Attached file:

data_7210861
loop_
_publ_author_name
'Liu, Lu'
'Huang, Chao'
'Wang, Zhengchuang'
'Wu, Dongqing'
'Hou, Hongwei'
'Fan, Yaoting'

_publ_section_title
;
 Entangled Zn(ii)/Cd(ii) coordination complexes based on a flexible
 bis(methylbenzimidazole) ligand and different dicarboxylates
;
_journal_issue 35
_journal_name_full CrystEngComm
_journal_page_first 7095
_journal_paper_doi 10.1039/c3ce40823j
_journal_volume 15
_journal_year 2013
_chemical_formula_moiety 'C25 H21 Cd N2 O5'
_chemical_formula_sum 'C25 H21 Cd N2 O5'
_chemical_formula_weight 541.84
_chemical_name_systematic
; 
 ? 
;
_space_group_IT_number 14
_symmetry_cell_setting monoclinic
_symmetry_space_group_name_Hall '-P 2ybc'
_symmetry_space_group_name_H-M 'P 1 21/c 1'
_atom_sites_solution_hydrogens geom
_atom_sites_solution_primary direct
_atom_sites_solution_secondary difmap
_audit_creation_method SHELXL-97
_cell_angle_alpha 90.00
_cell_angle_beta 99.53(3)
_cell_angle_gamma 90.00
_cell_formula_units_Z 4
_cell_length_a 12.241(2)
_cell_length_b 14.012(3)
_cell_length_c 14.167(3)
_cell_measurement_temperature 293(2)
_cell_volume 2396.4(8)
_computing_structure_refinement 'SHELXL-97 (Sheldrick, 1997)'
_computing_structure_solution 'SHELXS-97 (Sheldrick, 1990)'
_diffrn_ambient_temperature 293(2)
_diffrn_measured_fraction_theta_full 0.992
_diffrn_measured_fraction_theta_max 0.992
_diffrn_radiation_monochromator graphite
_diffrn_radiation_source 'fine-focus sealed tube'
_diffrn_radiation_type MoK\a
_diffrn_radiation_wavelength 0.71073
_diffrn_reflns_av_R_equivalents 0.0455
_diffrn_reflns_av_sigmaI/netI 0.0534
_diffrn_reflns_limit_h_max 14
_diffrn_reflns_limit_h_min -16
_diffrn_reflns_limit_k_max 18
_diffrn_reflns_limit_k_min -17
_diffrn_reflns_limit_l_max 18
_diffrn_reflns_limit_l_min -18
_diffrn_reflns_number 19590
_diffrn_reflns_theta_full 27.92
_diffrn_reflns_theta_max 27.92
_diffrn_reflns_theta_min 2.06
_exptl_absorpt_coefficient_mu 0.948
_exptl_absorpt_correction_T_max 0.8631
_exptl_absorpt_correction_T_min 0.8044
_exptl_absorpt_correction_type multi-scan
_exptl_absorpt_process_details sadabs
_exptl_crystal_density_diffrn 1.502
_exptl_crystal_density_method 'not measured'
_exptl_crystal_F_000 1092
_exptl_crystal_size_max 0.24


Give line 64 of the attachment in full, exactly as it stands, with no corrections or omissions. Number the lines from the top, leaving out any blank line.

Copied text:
_diffrn_reflns_theta_max 27.92